The IJM partners with justice systems throughout the developing world to bring criminals to justice, restore survivors and strengthen justice systems. Its work is essential in preventing violence against vulnerable individuals throughout the world who have no other access to justice. In an effort to raise awareness, the IJM launched the not on my screen campaign.
This is not just an international issue. Scottish children are becoming the subjects of online abuse in increasing numbers. Last year, more than 30 million indecent images of Scottish children were uncovered online over a six-week period. I repeat that 30 million images were found—members should think about that—and that could be just the tip of the iceberg. Five hundred and twenty-three children were identified as potential victims of abuse, and some victims were as young as three. Police crime statistics show that there is not one constituency in this Parliament where online child sexual exploitation is not an issue. It is here, on our doorsteps.
The not on my screen campaign aims to educate individuals about the alarming levels of abuse and encourage everyone to take a stand against it. The IJM is the largest anti-slavery organisation in the world. As internet access increases globally, victims can be exploited anywhere, including by someone with just a mobile phone.
In the Philippines, cybersex trafficking of children is growing exponentially, and Philippine authorities are receiving in excess of 6,000 referrals every month, many of which have connections to the UK. The trafficking is being driven by online users in western countries, including Scotland. IJM programmes around the world are currently protecting more than 21 million people from violence and slavery, 54 per cent of whom are aged between one and 12 years old.
It is important to remember that the perpetrators are often individuals that we would not pick out on the street. They could be sitting next to us on a train. They do not have “I am an abuser” tattooed on their foreheads. That is why we need public engagement to tackle the problem, through awareness and reporting in communities. Some of the most effective information that the police gather in online child sexual exploitation cases comes from reporting by friends and family, so it is vital that the public are engaged with the issue and that we all share the responsibility to fight abuse.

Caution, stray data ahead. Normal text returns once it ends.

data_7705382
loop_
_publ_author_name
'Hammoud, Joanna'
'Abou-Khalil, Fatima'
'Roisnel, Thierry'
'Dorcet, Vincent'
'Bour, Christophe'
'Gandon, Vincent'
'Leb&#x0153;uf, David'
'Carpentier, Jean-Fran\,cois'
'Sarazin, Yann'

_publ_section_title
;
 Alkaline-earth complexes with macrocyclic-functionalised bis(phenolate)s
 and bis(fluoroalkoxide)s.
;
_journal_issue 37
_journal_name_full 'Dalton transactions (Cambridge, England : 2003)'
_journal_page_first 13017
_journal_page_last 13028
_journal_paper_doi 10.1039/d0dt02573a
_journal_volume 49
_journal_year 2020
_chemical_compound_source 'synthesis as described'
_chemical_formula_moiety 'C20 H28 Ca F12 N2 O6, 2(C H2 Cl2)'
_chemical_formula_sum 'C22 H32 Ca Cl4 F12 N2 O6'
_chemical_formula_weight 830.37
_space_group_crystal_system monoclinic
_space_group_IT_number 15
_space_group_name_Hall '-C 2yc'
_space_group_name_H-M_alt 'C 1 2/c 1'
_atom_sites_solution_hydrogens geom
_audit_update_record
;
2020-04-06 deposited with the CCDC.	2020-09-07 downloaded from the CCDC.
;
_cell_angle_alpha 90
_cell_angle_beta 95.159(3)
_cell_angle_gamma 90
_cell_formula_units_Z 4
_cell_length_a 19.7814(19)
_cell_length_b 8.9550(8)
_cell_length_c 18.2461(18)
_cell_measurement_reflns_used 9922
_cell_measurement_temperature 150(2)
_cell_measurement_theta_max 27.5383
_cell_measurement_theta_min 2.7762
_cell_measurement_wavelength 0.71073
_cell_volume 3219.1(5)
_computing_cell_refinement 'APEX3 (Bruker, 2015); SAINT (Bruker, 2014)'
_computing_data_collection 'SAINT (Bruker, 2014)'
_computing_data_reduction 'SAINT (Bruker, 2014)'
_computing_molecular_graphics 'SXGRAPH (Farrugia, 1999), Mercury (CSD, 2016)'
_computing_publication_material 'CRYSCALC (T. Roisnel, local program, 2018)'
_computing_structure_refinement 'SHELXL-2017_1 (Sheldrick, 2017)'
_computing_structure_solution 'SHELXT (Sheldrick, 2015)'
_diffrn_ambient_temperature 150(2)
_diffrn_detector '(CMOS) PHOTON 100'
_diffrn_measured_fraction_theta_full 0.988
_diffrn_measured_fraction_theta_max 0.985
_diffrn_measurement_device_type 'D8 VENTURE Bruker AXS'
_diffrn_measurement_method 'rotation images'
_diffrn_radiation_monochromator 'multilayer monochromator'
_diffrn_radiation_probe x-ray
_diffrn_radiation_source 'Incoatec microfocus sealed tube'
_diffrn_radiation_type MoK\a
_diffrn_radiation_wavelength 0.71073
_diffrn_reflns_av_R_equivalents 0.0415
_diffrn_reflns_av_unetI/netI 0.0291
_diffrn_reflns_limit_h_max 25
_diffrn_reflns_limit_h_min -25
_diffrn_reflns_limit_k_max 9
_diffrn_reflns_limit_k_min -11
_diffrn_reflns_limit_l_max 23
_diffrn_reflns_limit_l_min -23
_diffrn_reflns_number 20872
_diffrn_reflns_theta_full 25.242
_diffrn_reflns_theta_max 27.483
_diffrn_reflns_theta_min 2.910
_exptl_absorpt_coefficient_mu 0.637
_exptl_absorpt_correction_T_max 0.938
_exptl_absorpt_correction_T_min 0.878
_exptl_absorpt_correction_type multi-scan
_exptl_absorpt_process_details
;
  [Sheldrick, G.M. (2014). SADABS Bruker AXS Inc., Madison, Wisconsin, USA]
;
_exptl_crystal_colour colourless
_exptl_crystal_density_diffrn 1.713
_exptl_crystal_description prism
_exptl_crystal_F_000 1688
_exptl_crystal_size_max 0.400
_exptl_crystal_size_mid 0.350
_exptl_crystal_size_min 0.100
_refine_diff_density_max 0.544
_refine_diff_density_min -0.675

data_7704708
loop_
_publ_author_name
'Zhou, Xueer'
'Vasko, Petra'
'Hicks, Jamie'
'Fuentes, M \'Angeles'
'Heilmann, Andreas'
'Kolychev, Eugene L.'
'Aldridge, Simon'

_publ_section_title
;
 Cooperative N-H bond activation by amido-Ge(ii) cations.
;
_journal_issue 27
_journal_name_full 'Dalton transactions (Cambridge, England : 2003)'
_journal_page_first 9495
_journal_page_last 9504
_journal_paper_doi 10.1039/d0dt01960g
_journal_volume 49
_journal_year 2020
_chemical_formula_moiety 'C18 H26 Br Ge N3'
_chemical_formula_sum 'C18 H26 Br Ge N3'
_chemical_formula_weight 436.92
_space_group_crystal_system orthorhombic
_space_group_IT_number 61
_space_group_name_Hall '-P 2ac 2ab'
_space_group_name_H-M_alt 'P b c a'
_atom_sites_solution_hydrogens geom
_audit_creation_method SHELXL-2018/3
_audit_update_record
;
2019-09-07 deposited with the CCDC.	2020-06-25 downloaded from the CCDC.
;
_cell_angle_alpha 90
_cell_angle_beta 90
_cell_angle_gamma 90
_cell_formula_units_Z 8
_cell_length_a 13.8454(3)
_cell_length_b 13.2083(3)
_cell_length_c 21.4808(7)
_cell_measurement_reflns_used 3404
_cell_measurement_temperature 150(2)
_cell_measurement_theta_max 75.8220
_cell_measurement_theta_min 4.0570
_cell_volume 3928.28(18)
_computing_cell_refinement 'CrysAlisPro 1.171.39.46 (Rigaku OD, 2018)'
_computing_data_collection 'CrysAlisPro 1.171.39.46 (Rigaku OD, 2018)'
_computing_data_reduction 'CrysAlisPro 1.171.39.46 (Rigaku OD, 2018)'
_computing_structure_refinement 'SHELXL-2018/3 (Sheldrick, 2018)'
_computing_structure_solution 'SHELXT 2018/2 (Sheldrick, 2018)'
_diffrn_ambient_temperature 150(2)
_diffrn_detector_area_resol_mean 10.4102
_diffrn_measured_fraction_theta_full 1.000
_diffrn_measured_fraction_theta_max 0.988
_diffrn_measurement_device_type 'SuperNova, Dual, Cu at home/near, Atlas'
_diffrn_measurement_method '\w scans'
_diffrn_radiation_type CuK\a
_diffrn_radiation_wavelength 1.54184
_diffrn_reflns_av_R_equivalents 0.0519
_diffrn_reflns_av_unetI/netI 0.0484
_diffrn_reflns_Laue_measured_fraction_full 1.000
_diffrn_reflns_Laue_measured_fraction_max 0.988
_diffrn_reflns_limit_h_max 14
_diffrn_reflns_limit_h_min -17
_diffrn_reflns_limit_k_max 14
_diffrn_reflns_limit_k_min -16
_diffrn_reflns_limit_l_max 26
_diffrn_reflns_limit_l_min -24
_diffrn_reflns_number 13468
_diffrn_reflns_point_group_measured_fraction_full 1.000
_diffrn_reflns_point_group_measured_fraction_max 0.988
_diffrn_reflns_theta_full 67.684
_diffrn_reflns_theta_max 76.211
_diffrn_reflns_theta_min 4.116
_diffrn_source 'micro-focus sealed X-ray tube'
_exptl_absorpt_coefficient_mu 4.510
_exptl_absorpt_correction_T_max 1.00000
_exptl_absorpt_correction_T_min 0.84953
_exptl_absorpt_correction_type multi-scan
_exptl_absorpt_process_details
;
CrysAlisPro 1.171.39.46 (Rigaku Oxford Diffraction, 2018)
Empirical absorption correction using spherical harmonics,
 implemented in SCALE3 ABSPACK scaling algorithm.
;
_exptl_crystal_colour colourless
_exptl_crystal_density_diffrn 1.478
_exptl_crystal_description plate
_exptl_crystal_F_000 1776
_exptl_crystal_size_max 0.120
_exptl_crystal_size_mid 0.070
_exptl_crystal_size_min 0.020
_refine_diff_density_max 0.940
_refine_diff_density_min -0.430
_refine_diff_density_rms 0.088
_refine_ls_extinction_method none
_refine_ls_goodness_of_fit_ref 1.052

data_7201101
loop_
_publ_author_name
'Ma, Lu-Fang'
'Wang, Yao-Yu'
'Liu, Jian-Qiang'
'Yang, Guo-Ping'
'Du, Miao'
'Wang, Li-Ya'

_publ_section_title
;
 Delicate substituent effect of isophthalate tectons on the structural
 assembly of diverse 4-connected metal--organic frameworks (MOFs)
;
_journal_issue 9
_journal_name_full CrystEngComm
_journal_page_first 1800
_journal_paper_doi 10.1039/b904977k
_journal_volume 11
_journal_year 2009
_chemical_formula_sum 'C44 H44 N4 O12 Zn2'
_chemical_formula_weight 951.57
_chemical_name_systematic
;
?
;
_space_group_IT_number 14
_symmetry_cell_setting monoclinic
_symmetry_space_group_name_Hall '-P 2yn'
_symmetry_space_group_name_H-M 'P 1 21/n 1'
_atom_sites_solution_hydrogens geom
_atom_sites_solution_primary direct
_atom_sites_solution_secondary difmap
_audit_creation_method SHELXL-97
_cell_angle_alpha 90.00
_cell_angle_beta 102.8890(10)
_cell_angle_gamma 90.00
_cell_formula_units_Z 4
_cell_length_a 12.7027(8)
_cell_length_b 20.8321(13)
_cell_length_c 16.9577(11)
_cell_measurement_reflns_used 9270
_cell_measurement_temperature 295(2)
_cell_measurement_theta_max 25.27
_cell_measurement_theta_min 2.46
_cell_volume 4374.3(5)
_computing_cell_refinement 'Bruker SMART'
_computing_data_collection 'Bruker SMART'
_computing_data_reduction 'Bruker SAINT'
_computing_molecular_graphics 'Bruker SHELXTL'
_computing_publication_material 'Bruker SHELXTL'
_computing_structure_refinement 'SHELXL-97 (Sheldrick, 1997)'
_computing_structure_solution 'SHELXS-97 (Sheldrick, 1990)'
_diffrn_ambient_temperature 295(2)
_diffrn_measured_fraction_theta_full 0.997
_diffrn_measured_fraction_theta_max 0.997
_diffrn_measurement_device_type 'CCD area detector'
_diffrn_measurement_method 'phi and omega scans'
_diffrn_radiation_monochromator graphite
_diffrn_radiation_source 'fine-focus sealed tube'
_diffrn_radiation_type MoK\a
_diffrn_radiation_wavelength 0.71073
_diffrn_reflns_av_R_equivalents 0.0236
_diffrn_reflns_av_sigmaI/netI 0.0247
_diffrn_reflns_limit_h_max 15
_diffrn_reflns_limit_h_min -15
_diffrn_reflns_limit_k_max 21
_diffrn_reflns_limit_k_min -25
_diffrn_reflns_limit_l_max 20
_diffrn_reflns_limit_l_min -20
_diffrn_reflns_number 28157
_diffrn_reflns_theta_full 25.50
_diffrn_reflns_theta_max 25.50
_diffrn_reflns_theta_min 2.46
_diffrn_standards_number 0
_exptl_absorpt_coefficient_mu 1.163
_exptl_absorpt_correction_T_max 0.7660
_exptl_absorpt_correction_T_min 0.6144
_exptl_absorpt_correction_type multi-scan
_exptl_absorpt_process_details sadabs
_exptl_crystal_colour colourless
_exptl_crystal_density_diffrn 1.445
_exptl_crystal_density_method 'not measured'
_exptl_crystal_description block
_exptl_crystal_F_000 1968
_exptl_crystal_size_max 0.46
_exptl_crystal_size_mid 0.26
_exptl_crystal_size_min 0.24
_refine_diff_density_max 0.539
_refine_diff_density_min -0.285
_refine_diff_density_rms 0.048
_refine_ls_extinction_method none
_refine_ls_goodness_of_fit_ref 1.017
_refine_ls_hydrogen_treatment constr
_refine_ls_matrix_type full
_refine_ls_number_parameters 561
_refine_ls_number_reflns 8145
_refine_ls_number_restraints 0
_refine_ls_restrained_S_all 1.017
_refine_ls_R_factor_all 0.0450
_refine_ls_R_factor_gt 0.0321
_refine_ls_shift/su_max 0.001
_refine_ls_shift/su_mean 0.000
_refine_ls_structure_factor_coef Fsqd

The IJM has recommended the establishment of a working group to consider what action to take regarding online CSE. The resourcing of a data fusion centre to address online CSE would be a step forward.
I urge members to add their voices to the campaign: they can tweet, using #NotOnMyScreen, to help to bring awareness to the issue.
We must protect innocent children from this horrific exploitation. That is our duty and responsibility, in the name of humanity.
MSP Rona Mackay has welcomed through the passing of a Bill to integrate the British Transport Police with Police Scotland.
Ms Mackay, the deputy convener of the Justice Committee, had scrutinised The Railway Policing (Scotland) Bill (2017) in the committee and chamber, and called its passing a “historic” moment for Scotland and the SNP government.
Following the MSPs’ approval of the Bill railway policing is now under the command of Police Scotland.
Ms Mackay said: “The passing of the Bill is a historic moment for policing and devolution in Scotland. It will see the specialism of transport policing retained, built upon and made fully accountable to the people of Scotland.
“Railway policing was answerable to the British Transport Police Authority, the Department for Transport and the Secretary of State for Transport in England and Wales. That was simply undemocratic.
“Making this change gives our railway officers access to the specialist resources of the UK’s second largest police force including, crucially, counter-terrorism capabilities.”